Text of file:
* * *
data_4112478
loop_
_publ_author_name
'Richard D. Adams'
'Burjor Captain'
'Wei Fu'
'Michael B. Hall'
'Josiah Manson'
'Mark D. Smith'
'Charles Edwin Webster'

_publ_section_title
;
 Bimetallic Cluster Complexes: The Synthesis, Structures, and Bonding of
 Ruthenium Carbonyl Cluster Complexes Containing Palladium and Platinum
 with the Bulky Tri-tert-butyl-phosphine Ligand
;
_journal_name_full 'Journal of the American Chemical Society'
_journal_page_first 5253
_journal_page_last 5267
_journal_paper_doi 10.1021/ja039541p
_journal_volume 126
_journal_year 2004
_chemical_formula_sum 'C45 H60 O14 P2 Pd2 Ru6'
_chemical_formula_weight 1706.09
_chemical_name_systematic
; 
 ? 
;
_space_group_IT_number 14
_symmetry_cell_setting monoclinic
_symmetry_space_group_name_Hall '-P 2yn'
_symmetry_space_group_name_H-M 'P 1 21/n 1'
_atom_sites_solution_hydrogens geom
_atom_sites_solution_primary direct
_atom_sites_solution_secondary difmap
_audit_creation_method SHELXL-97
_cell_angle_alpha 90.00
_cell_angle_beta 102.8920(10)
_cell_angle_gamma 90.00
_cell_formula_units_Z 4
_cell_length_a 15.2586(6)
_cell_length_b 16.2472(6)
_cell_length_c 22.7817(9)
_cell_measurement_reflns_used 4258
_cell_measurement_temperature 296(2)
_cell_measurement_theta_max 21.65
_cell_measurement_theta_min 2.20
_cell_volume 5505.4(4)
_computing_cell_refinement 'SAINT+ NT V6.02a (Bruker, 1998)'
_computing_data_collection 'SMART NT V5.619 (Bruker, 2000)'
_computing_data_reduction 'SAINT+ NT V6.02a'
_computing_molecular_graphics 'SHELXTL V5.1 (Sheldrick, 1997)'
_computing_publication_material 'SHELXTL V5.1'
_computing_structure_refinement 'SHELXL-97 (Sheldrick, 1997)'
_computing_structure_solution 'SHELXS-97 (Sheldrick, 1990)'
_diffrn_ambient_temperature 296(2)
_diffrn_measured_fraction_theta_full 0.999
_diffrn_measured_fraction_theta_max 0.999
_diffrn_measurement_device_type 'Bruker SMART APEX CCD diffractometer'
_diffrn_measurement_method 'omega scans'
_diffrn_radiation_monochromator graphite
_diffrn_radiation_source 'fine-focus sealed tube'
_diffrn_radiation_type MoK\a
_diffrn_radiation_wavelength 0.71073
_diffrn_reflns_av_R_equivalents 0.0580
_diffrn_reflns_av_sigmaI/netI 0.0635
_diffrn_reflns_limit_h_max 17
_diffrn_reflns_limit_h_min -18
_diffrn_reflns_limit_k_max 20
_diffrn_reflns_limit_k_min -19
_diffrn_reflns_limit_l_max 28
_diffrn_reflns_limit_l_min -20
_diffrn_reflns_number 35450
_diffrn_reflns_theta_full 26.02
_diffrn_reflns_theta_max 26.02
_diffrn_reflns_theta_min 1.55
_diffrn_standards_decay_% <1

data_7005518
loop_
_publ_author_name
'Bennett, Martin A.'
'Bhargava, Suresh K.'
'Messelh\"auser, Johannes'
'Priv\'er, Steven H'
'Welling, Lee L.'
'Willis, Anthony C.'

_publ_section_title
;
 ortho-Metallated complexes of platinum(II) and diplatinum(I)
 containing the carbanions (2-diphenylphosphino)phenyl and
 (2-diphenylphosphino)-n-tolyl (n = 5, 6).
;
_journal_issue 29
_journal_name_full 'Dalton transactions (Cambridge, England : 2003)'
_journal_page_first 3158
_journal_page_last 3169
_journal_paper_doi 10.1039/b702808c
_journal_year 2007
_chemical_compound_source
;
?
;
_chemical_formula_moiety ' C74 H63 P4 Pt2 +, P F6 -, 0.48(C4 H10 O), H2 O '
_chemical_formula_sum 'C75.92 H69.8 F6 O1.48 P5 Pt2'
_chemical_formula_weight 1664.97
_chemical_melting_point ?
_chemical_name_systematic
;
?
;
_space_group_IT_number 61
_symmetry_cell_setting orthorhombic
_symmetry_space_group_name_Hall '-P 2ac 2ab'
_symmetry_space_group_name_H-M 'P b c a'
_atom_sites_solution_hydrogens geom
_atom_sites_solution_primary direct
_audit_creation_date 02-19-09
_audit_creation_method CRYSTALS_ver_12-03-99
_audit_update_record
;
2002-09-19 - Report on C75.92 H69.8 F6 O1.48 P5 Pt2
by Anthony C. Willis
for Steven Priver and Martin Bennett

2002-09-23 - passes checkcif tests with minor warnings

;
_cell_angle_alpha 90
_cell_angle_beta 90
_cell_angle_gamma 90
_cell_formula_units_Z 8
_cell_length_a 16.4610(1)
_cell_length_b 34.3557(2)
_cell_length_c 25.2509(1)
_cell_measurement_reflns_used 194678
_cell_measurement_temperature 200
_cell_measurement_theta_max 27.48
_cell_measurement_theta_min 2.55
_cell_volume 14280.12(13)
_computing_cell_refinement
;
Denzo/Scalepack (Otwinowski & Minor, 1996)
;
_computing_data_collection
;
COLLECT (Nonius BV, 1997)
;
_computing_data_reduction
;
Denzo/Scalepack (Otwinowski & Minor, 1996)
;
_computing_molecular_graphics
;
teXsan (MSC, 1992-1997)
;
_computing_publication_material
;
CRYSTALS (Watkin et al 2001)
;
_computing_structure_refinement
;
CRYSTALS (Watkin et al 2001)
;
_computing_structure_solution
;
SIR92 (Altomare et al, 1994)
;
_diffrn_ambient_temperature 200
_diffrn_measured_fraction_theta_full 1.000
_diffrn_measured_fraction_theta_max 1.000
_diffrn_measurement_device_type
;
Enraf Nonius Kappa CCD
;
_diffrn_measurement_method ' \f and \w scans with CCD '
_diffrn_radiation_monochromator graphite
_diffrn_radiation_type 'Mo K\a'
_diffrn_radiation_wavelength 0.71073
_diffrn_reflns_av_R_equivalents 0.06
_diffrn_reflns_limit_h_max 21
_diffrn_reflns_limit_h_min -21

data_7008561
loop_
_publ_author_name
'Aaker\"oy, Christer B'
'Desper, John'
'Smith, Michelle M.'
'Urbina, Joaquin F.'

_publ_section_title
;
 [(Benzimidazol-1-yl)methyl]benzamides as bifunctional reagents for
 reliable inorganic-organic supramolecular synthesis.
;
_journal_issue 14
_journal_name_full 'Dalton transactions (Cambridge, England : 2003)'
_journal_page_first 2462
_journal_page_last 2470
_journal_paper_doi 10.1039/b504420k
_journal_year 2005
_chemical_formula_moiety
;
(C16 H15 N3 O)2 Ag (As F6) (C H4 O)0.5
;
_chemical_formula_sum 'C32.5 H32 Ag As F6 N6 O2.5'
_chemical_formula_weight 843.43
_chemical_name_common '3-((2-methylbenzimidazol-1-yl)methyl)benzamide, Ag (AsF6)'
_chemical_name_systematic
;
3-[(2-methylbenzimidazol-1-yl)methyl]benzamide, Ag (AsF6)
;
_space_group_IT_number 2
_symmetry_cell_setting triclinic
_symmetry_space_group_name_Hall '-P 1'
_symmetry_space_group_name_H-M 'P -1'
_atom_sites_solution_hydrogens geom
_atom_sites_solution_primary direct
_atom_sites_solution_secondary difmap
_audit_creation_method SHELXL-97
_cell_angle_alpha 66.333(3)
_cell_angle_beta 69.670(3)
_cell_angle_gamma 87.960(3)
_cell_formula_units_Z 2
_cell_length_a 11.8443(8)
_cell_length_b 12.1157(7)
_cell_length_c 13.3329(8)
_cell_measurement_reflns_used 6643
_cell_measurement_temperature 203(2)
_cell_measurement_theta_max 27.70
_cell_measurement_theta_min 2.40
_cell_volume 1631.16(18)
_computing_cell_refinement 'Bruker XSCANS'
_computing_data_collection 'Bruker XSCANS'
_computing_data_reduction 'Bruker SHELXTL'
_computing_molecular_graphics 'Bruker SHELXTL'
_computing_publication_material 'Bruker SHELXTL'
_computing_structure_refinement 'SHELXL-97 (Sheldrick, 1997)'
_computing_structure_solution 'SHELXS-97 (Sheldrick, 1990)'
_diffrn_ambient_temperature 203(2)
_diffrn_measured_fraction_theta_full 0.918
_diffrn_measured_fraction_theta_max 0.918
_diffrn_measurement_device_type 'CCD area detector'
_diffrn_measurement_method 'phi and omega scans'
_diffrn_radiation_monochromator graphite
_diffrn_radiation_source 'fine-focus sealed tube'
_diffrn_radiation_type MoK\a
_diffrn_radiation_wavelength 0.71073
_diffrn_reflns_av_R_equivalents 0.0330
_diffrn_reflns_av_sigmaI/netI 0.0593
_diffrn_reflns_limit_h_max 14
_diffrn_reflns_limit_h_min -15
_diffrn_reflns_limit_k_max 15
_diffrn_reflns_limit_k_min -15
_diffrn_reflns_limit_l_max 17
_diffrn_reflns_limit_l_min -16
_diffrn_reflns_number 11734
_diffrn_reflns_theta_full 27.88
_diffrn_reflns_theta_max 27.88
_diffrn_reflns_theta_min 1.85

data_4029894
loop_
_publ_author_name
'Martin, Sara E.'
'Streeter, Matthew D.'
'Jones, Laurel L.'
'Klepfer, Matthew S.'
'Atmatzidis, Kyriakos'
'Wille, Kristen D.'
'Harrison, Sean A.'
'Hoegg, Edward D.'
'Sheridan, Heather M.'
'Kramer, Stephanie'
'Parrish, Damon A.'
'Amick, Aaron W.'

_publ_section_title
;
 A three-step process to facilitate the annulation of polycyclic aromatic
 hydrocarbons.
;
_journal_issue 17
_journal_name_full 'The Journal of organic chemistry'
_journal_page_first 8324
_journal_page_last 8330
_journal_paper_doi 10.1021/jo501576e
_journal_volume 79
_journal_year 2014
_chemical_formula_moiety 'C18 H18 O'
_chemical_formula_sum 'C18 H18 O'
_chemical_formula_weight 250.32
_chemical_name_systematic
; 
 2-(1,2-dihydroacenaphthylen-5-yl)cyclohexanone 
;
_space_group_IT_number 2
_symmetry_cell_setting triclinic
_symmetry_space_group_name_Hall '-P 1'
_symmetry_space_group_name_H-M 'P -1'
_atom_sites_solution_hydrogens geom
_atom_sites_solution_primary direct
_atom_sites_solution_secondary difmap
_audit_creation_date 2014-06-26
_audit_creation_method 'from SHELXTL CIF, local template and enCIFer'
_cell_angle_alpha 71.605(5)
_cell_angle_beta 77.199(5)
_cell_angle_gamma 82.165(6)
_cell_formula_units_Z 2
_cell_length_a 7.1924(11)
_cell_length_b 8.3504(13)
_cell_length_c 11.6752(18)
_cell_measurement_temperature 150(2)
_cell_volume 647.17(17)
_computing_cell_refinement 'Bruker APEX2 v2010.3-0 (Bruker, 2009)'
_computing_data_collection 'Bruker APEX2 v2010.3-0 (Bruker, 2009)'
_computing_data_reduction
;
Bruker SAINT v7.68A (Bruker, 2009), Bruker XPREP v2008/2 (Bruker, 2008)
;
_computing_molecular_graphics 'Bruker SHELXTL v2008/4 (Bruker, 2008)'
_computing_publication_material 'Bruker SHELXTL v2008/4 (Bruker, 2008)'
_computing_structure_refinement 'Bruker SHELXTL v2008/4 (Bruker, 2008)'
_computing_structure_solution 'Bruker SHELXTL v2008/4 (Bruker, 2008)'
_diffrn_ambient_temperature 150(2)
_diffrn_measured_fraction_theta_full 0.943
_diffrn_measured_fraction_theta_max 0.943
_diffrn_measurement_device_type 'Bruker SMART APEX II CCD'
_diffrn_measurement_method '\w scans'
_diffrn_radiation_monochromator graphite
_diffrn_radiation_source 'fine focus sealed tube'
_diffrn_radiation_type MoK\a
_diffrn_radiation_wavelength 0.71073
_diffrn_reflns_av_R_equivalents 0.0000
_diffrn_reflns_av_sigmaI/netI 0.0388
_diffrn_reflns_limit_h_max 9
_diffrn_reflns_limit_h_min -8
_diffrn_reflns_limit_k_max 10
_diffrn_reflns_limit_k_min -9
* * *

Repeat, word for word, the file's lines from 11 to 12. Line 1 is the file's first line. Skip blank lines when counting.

_publ_section_title
;